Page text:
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The Crusader States.

The Crusader States. By Malcolm Barber. (New Haven, CT: Yale University Press, 2012. Pp. xviii, 476. $40.00.)

In a detailed narrative based on a perceptive reading of a wide range of primary sources, Malcolm Barber argues that the twelfth-century crusader states were viable, rejecting as teleological the assumption of their inevitable destruction in a jihad led by Zengi, Nur-al-Din, and Saladin. Such an assumption simplifies a complex power struggle for hegemony over Syria and Palestine while underestimating the importance of contingency in the history of the crusader states and their adversaries.

According to Barber, the Franks adapted successfully to life in a region with a long history and diverse population, a success visible in their distinct identity and culture. Yet Barber's characterization of their principalities as states is problematic, implying more institutional strength and cohesion than actually existed. Their survival depended more on consensus politics, military victories, and understanding the region's geopolitics than on institutionalized government. Rivalries among Frankish leaders often threatened the crusader states with disintegration into autonomous lordships, though lack of money and manpower limited the king of Jerusalem's ability to reward his men and wage war successfully. Still, Barber's occasional comparison of Frankish and Western methods of government opens further avenues of inquiry in the effort to understand medieval states apart from modern paradigms.

Barber's argument against the crusader states' inevitable decline and fall is convincing. Despite major setbacks, including Zengi's conquest of Edessa and the failure of the Second Crusade, the mid-twelfth-century kingdom of Jerusalem remained secure, although lack of resources soon drove Kings Baldwin III and Amalric to attempt the conquest of Egypt. Amalric's successive campaigns drew Nur-al-Din and the Byzantine Emperor Manuel Comnenus into a regional power struggle, which ended unpredictably with Saladin's takeover of Egypt and Syria. At this critical juncture, political turmoil weakened Constantinople while Jerusalem was ruled by a fatally ill king, Baldwin IV, who became involved in factional strife over policy and succession to his throne. Consensus politics broke down entirely when a powerful faction engineered the succession of his sister Sibylla's husband, Guy of Lusignan, despite grave doubts about his leadership. When Saladin attacked once again in early July 1187, King Guy mobilized all available Frankish forces without leaving any in reserve, a decision suggesting to Barber that Guy never intended a major battle against Saladin. Apparently Guy changed his mind during the night of July 2, with fatal consequences. Had he not fought, the internal stresses in Saladin's army and his dwindling supplies might have led to his withdrawal. As it was, even Saladin could not be certain of victory at Hattin until he saw Guy's tent collapse after six long hours of battle.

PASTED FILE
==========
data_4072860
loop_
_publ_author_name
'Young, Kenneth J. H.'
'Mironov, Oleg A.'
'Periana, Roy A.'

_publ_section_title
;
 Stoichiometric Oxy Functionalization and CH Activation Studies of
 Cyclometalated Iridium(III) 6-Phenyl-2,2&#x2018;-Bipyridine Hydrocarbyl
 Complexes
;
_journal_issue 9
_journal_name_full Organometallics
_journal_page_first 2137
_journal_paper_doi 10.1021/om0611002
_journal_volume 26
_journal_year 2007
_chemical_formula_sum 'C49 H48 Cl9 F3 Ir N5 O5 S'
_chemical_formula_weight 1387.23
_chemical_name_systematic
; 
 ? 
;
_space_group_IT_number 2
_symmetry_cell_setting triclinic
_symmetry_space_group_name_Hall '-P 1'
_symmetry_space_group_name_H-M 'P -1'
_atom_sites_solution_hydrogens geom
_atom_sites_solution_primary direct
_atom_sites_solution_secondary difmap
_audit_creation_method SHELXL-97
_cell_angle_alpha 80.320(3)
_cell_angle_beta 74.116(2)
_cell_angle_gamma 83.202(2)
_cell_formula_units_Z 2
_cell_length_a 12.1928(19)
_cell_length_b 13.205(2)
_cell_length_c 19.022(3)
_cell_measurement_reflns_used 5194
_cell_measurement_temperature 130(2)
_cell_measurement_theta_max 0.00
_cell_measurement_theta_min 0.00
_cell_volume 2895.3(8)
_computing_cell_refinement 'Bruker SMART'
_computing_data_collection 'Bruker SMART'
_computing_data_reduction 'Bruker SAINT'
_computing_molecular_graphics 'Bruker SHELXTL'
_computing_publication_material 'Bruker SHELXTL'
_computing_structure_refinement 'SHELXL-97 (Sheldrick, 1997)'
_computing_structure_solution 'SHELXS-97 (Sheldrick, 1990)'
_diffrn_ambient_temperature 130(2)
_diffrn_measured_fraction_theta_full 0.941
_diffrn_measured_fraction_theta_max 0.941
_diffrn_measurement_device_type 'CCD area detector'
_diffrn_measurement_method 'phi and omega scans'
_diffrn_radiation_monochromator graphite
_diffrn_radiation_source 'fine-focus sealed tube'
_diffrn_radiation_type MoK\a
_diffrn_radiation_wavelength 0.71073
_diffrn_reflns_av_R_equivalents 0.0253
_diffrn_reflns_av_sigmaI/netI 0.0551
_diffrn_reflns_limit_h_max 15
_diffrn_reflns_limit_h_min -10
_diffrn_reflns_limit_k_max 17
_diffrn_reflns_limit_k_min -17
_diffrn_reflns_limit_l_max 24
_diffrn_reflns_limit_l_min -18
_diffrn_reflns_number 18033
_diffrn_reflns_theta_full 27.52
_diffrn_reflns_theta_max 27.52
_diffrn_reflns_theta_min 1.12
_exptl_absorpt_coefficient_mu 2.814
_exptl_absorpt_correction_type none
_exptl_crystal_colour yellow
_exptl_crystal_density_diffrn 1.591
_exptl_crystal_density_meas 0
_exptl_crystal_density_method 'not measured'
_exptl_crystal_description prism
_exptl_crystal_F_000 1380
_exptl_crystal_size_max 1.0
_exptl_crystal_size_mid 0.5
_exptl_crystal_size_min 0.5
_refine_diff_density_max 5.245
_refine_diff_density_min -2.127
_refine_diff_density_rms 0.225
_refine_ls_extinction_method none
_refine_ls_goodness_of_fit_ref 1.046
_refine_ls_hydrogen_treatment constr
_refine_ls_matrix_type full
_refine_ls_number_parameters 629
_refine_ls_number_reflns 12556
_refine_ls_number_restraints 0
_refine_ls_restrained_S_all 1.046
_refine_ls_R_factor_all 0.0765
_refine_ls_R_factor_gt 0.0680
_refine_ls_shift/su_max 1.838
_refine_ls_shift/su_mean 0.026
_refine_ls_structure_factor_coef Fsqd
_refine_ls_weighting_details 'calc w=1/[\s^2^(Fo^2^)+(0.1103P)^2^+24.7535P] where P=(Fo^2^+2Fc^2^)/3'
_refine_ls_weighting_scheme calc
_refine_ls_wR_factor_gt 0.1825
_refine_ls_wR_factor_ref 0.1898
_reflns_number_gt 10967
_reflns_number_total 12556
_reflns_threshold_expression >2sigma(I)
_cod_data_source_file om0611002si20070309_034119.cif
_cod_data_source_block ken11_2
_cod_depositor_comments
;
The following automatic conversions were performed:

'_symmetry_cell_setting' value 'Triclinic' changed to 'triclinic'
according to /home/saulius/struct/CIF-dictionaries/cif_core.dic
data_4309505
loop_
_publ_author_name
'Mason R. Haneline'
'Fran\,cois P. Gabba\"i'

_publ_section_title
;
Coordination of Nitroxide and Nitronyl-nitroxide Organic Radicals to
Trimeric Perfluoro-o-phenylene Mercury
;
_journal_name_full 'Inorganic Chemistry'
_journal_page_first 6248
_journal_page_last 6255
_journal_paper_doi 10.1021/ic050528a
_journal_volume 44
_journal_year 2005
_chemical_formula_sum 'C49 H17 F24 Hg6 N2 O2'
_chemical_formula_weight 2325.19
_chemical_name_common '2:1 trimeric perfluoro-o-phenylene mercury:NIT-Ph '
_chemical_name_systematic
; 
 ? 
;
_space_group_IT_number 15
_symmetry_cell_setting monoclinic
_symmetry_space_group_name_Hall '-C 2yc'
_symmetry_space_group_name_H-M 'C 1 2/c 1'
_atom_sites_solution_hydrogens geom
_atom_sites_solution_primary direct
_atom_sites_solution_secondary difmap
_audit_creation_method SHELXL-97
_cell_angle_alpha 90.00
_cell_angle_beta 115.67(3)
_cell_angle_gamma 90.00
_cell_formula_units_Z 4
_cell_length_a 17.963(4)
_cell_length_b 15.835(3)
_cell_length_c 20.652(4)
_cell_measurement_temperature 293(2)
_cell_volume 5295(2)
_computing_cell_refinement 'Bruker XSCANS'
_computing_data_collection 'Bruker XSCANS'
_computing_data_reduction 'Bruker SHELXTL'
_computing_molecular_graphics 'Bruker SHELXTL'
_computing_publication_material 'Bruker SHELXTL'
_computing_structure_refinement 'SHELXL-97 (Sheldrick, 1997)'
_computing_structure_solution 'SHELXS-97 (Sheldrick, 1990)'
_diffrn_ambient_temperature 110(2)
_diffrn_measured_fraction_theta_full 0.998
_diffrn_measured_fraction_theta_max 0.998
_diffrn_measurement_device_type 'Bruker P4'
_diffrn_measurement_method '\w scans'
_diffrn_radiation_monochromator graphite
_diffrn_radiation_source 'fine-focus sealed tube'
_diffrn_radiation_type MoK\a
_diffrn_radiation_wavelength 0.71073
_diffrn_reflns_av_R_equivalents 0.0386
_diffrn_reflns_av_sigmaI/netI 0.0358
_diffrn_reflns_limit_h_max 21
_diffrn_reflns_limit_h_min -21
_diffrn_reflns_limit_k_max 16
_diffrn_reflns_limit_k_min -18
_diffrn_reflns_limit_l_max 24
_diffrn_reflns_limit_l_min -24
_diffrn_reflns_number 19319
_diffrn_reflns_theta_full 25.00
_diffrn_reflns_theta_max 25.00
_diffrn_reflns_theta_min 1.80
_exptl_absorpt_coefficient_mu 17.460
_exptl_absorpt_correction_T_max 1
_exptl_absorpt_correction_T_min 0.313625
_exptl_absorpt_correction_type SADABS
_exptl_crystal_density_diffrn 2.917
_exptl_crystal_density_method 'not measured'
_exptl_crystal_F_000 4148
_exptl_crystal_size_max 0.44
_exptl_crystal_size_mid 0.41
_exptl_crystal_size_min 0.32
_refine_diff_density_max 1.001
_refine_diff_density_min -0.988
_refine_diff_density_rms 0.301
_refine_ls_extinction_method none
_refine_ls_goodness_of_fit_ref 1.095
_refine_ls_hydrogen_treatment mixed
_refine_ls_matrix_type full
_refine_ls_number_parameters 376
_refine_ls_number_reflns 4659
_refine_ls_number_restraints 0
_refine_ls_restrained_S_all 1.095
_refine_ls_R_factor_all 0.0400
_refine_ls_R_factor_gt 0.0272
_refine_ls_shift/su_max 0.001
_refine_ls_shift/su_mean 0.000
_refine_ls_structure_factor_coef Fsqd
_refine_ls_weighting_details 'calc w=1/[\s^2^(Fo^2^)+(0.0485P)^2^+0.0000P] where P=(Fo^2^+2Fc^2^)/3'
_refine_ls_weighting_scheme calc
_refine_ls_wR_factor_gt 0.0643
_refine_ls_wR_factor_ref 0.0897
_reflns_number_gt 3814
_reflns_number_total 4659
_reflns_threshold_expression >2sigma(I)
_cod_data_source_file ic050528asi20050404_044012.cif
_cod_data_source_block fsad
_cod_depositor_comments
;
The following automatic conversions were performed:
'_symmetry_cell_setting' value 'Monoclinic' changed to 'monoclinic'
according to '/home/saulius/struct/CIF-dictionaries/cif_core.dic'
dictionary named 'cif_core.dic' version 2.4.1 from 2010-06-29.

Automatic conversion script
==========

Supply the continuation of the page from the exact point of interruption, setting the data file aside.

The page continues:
Barber's book ends with the Third Crusade, as if King Richard's failure to recapture Jerusalem ends the history of the crusader states. Despite this unexplained, even abrupt ending, The Crusader States offers important insights into an often misunderstood episode of medieval history.

Mary Alberi

Pace University

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Author:Alberi, Mary
Publication:The Historian
Article Type:Book review
Date:Sep 22, 2014
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